- Rarely prepared and attends some classes
- Rarely participates constructively in class
- Assignments are late, incomplete, or not turned in at all
- Low level of content knowledge
- Inactive participant; works reluctantly with others
- Sometimes shows a close-minded disposition with regard to feedback and challenge
- Clearly unprepared and nearly always absent
- No participation or harmful participation
- No assignments turned in
- No assignments available to assess content knowledge
- Not present enough to judge participation and interaction, or undermining others
- Close-minded disposition with regard to feedback, challenge, and course content
This Creative Commons license lets others remix, tweak, and build upon our work non-commercially, as long as they credit us and indicate if changes were made. Use this citation format: Rubrics: useful assessment tools. Centre for Teaching Excellence, University of Waterloo
Creating and Using Rubrics
A rubric is a scoring tool that explicitly describes the instructor’s performance expectations for an assignment or piece of work. A rubric identifies:
- criteria: the aspects of performance (e.g., argument, evidence, clarity) that will be assessed
- descriptors: the characteristics associated with each dimension (e.g., argument is demonstrable and original, evidence is diverse and compelling)
- performance levels: a rating scale that identifies students’ level of mastery within each criterion
Rubrics can be used to provide feedback to students on diverse types of assignments, from papers, projects, and oral presentations to artistic performances and group projects.
Benefitting from RubricsA carefully designed rubric can offer a number of benefits to instructors. Rubrics help instructors to:
- reduce the time spent grading by allowing instructors to refer to a substantive description without writing long comments
- help instructors more clearly identify strengths and weaknesses across an entire class and adjust their instruction appropriately
- help to ensure consistency across time and across graders
- reduce the uncertainty which can accompany grading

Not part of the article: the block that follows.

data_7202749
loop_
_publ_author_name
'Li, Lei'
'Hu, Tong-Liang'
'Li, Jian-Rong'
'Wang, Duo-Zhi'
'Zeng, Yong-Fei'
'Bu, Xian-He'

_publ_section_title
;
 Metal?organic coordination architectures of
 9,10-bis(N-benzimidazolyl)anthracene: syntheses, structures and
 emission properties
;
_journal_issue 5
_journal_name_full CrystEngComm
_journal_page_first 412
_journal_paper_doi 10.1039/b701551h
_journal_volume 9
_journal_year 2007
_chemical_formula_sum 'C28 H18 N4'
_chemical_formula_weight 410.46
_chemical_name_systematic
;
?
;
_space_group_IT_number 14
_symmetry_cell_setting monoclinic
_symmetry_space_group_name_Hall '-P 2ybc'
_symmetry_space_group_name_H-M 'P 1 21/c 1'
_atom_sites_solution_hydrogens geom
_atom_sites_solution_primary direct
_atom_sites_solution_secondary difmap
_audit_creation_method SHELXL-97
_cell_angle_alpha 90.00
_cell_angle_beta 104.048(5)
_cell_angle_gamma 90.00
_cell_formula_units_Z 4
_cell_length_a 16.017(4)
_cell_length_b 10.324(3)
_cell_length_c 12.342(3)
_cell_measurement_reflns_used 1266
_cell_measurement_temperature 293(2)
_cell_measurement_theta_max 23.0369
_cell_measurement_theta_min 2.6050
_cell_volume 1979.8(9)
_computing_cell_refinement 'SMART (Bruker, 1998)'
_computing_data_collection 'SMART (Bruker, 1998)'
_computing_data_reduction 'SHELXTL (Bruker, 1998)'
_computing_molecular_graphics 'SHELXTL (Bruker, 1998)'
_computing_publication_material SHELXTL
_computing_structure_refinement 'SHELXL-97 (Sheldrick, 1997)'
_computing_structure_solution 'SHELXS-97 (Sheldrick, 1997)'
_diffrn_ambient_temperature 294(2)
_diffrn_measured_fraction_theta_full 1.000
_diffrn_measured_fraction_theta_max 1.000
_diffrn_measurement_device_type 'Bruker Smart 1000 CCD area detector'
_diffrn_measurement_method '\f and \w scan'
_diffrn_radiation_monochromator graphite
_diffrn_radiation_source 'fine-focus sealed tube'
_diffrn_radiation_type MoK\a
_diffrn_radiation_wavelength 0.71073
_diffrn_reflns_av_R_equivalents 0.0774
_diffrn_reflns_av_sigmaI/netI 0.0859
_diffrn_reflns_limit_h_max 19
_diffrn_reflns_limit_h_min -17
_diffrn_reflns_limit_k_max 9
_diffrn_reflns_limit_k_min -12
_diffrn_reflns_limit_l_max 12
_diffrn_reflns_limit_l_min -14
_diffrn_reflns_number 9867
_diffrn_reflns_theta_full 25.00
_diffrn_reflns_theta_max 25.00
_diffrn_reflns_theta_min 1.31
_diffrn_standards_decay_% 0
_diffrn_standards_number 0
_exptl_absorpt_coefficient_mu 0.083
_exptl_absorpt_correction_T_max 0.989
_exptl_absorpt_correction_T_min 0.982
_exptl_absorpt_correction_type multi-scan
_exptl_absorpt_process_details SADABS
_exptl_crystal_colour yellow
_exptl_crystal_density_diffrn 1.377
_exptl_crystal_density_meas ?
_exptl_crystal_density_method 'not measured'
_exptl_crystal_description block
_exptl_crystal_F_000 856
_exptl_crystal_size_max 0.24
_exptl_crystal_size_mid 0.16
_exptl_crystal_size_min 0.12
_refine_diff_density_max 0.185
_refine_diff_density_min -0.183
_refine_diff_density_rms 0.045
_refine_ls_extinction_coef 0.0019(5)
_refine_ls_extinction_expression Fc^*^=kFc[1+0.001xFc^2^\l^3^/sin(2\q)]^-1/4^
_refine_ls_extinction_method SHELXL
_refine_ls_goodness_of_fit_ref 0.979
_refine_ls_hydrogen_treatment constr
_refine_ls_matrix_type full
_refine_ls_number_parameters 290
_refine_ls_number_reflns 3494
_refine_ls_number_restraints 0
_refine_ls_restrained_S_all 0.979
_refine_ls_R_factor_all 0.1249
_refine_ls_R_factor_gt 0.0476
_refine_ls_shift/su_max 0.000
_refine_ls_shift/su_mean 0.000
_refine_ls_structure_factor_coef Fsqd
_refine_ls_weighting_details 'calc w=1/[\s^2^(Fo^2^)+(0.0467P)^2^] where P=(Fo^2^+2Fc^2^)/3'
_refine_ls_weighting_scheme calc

- discourage complaints about grades
- understand instructors’ expectations and standards
- use instructor feedback to improve their performance
- monitor and assess their progress as they work towards clearly indicated goals
- recognize their strengths and weaknesses and direct their efforts accordingly
Examples of Rubrics
Here we are providing a sample set of rubrics designed by faculty at Carnegie Mellon and other institutions. Although your particular field of study or type of assessment may not be represented, viewing a rubric that is designed for a similar assessment may give you ideas for the kinds of criteria, descriptions, and performance levels you use on your own rubric.
- Example 1: Capstone Project in Design This rubric describes the components and standards of performance from the research phase to the final presentation for a senior capstone project in design (Carnegie Mellon).
- Example 2: Engineering Design Project This rubric describes performance standards for three aspects of a team project: research and design, communication, and team work.
- Example 1: Oral Exam This rubric describes a set of components and standards for assessing performance on an oral exam in an upper-division course in history (Carnegie Mellon).
- Example 2: Oral Communication This rubric is adapted from Huba and Freed, 2000.
- Example 3: Group Presentations This rubric describes a set of components and standards for assessing group presentations in history (Carnegie Mellon).
- Example 1: Discussion Class This rubric assesses the quality of student contributions to class discussions. This is appropriate for an undergraduate-level course (Carnegie Mellon).
- Example 2: Advanced Seminar This rubric is designed for assessing discussion performance in an advanced undergraduate or graduate seminar.
See also "Examples and Tools" section of this site for more rubrics.
CONTACT US to talk with an Eberly colleague in person!